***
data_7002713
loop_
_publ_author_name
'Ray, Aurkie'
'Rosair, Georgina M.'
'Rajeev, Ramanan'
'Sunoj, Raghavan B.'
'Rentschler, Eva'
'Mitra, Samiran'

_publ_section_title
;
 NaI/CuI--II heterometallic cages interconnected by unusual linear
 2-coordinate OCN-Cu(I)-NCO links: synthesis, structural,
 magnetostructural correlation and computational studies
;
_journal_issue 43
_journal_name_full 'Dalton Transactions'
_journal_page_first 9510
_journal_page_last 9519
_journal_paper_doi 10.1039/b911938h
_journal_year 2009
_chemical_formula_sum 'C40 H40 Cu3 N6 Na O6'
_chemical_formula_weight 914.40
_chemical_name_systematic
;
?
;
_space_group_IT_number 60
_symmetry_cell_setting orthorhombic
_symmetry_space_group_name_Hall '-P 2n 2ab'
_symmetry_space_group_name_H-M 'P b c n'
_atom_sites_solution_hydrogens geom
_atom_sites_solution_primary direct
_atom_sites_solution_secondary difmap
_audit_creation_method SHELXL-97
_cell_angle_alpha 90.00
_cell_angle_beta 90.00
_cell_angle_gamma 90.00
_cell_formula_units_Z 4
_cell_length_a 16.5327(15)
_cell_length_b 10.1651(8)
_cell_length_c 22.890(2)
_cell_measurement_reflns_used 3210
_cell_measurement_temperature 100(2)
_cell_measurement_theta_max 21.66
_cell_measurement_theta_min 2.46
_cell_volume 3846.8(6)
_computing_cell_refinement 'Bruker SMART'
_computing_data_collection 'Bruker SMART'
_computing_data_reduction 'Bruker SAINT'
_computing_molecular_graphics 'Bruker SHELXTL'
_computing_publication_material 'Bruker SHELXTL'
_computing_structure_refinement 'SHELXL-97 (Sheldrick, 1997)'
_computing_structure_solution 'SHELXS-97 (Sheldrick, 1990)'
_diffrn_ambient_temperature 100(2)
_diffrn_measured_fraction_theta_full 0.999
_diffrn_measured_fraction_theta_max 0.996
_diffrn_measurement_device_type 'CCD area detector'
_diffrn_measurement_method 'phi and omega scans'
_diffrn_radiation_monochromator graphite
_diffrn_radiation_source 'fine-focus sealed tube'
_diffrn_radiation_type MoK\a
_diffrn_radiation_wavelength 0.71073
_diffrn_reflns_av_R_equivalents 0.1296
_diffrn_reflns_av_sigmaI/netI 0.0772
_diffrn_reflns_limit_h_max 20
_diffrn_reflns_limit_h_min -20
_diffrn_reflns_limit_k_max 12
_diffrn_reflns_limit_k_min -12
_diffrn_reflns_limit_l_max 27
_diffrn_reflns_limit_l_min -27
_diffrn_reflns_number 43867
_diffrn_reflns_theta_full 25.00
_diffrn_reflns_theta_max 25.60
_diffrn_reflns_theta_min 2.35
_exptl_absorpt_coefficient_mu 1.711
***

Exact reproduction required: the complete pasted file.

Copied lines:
data_7002713
loop_
_publ_author_name
'Ray, Aurkie'
'Rosair, Georgina M.'
'Rajeev, Ramanan'
'Sunoj, Raghavan B.'
'Rentschler, Eva'
'Mitra, Samiran'

_publ_section_title
;
 NaI/CuI--II heterometallic cages interconnected by unusual linear
 2-coordinate OCN-Cu(I)-NCO links: synthesis, structural,
 magnetostructural correlation and computational studies
;
_journal_issue 43
_journal_name_full 'Dalton Transactions'
_journal_page_first 9510
_journal_page_last 9519
_journal_paper_doi 10.1039/b911938h
_journal_year 2009
_chemical_formula_sum 'C40 H40 Cu3 N6 Na O6'
_chemical_formula_weight 914.40
_chemical_name_systematic
;
?
;
_space_group_IT_number 60
_symmetry_cell_setting orthorhombic
_symmetry_space_group_name_Hall '-P 2n 2ab'
_symmetry_space_group_name_H-M 'P b c n'
_atom_sites_solution_hydrogens geom
_atom_sites_solution_primary direct
_atom_sites_solution_secondary difmap
_audit_creation_method SHELXL-97
_cell_angle_alpha 90.00
_cell_angle_beta 90.00
_cell_angle_gamma 90.00
_cell_formula_units_Z 4
_cell_length_a 16.5327(15)
_cell_length_b 10.1651(8)
_cell_length_c 22.890(2)
_cell_measurement_reflns_used 3210
_cell_measurement_temperature 100(2)
_cell_measurement_theta_max 21.66
_cell_measurement_theta_min 2.46
_cell_volume 3846.8(6)
_computing_cell_refinement 'Bruker SMART'
_computing_data_collection 'Bruker SMART'
_computing_data_reduction 'Bruker SAINT'
_computing_molecular_graphics 'Bruker SHELXTL'
_computing_publication_material 'Bruker SHELXTL'
_computing_structure_refinement 'SHELXL-97 (Sheldrick, 1997)'
_computing_structure_solution 'SHELXS-97 (Sheldrick, 1990)'
_diffrn_ambient_temperature 100(2)
_diffrn_measured_fraction_theta_full 0.999
_diffrn_measured_fraction_theta_max 0.996
_diffrn_measurement_device_type 'CCD area detector'
_diffrn_measurement_method 'phi and omega scans'
_diffrn_radiation_monochromator graphite
_diffrn_radiation_source 'fine-focus sealed tube'
_diffrn_radiation_type MoK\a
_diffrn_radiation_wavelength 0.71073
_diffrn_reflns_av_R_equivalents 0.1296
_diffrn_reflns_av_sigmaI/netI 0.0772
_diffrn_reflns_limit_h_max 20
_diffrn_reflns_limit_h_min -20
_diffrn_reflns_limit_k_max 12
_diffrn_reflns_limit_k_min -12
_diffrn_reflns_limit_l_max 27
_diffrn_reflns_limit_l_min -27
_diffrn_reflns_number 43867
_diffrn_reflns_theta_full 25.00
_diffrn_reflns_theta_max 25.60
_diffrn_reflns_theta_min 2.35
_exptl_absorpt_coefficient_mu 1.711